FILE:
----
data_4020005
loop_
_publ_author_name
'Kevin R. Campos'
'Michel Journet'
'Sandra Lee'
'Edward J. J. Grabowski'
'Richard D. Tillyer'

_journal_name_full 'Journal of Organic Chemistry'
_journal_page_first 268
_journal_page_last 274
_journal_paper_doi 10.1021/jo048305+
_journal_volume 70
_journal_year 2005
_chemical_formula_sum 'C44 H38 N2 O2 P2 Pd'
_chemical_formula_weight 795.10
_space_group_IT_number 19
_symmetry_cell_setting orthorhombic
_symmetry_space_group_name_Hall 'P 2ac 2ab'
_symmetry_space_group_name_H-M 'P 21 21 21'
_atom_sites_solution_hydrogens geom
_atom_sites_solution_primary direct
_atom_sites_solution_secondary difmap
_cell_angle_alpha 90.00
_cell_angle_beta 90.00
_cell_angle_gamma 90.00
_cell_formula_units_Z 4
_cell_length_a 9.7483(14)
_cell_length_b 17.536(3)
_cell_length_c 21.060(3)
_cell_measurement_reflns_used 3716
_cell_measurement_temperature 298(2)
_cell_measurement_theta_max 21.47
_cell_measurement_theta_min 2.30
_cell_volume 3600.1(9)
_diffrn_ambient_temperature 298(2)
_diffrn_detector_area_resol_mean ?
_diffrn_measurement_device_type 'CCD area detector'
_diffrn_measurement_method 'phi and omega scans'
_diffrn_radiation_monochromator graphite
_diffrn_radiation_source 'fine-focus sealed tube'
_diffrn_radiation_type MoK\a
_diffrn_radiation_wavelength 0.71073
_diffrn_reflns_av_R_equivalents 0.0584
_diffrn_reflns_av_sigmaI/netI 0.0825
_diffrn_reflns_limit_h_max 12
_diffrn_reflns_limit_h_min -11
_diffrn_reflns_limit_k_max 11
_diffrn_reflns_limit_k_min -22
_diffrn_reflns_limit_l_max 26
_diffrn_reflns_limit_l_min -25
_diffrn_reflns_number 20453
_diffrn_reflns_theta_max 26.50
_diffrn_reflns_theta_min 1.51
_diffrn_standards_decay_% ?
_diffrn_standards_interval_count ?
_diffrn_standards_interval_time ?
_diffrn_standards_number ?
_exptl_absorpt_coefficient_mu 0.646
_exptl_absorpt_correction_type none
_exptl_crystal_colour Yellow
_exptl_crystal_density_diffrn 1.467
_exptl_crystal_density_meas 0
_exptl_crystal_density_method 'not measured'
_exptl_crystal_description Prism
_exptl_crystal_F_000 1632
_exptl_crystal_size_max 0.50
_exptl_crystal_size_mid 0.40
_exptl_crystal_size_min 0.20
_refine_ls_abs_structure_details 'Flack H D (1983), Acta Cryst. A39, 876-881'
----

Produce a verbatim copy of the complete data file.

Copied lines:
data_4020005
loop_
_publ_author_name
'Kevin R. Campos'
'Michel Journet'
'Sandra Lee'
'Edward J. J. Grabowski'
'Richard D. Tillyer'

_journal_name_full 'Journal of Organic Chemistry'
_journal_page_first 268
_journal_page_last 274
_journal_paper_doi 10.1021/jo048305+
_journal_volume 70
_journal_year 2005
_chemical_formula_sum 'C44 H38 N2 O2 P2 Pd'
_chemical_formula_weight 795.10
_space_group_IT_number 19
_symmetry_cell_setting orthorhombic
_symmetry_space_group_name_Hall 'P 2ac 2ab'
_symmetry_space_group_name_H-M 'P 21 21 21'
_atom_sites_solution_hydrogens geom
_atom_sites_solution_primary direct
_atom_sites_solution_secondary difmap
_cell_angle_alpha 90.00
_cell_angle_beta 90.00
_cell_angle_gamma 90.00
_cell_formula_units_Z 4
_cell_length_a 9.7483(14)
_cell_length_b 17.536(3)
_cell_length_c 21.060(3)
_cell_measurement_reflns_used 3716
_cell_measurement_temperature 298(2)
_cell_measurement_theta_max 21.47
_cell_measurement_theta_min 2.30
_cell_volume 3600.1(9)
_diffrn_ambient_temperature 298(2)
_diffrn_detector_area_resol_mean ?
_diffrn_measurement_device_type 'CCD area detector'
_diffrn_measurement_method 'phi and omega scans'
_diffrn_radiation_monochromator graphite
_diffrn_radiation_source 'fine-focus sealed tube'
_diffrn_radiation_type MoK\a
_diffrn_radiation_wavelength 0.71073
_diffrn_reflns_av_R_equivalents 0.0584
_diffrn_reflns_av_sigmaI/netI 0.0825
_diffrn_reflns_limit_h_max 12
_diffrn_reflns_limit_h_min -11
_diffrn_reflns_limit_k_max 11
_diffrn_reflns_limit_k_min -22
_diffrn_reflns_limit_l_max 26
_diffrn_reflns_limit_l_min -25
_diffrn_reflns_number 20453
_diffrn_reflns_theta_max 26.50
_diffrn_reflns_theta_min 1.51
_diffrn_standards_decay_% ?
_diffrn_standards_interval_count ?
_diffrn_standards_interval_time ?
_diffrn_standards_number ?
_exptl_absorpt_coefficient_mu 0.646
_exptl_absorpt_correction_type none
_exptl_crystal_colour Yellow
_exptl_crystal_density_diffrn 1.467
_exptl_crystal_density_meas 0
_exptl_crystal_density_method 'not measured'
_exptl_crystal_description Prism
_exptl_crystal_F_000 1632
_exptl_crystal_size_max 0.50
_exptl_crystal_size_mid 0.40
_exptl_crystal_size_min 0.20
_refine_ls_abs_structure_details 'Flack H D (1983), Acta Cryst. A39, 876-881'